Survey Snapshot: Views and Experiences of Young Black Men
Jul 01, 2006
This brief presents results from The Washington Post, Kaiser Foundation and Harvard University's African American Men Survey on the subset of 400 African American men ages 18 to 29 interviewed.
Eight in ten young black men surveyed said they were mostly optimistic about their own future. Eighty seven percent were either employed or in school; though the approximately ten percent of this demographic incarcerated at the time were not accounted for.
being successful in a career, being respected by others, and standing up for your racial or ethnic group were each rated as "very important" by at least 75 percent of young black men.
Of a number of problems facing black men, the one the most respondents in this group cited as a "big problem" was young black men not taking their education seriously enough.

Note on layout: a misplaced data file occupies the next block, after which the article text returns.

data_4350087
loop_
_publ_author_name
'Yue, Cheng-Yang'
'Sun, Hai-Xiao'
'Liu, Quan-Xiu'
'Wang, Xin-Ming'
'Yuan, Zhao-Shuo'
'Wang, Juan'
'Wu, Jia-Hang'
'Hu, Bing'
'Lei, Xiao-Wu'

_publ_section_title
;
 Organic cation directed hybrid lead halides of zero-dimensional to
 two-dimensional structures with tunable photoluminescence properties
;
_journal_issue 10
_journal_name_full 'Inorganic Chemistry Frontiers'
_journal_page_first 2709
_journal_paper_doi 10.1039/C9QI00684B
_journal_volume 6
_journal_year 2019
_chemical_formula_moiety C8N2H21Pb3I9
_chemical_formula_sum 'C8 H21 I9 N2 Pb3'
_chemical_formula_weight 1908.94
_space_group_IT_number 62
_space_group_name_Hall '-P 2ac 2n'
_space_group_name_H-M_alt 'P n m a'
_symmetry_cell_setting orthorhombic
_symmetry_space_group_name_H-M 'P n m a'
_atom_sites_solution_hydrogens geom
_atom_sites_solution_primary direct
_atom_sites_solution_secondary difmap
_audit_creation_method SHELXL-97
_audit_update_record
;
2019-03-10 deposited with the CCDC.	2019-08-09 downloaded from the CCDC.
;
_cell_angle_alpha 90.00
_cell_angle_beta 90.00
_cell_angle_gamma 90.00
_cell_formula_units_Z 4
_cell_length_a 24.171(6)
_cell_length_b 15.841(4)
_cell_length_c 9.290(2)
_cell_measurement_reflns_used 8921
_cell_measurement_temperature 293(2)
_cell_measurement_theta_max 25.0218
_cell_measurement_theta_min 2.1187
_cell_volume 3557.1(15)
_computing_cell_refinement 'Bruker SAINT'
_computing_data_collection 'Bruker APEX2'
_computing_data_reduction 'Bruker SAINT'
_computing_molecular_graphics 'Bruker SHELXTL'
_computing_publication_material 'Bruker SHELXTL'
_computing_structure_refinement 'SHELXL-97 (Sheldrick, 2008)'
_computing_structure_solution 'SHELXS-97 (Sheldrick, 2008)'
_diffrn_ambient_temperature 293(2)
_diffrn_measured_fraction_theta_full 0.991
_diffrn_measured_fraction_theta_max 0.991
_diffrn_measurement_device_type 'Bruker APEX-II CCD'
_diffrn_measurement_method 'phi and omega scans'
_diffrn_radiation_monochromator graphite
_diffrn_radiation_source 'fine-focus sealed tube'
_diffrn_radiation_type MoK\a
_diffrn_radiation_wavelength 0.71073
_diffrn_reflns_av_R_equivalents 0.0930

Fifty one percent reported having been unfairly stopped by the police because of race and 47 percent were "very worried" about unfair police treatment.
Young black men were about twice as likely to say they were very close with their mothers than with their fathers. The factor most frequently named as a reason for declining marriage among African Americans was that too many men were in prison or had been killed.
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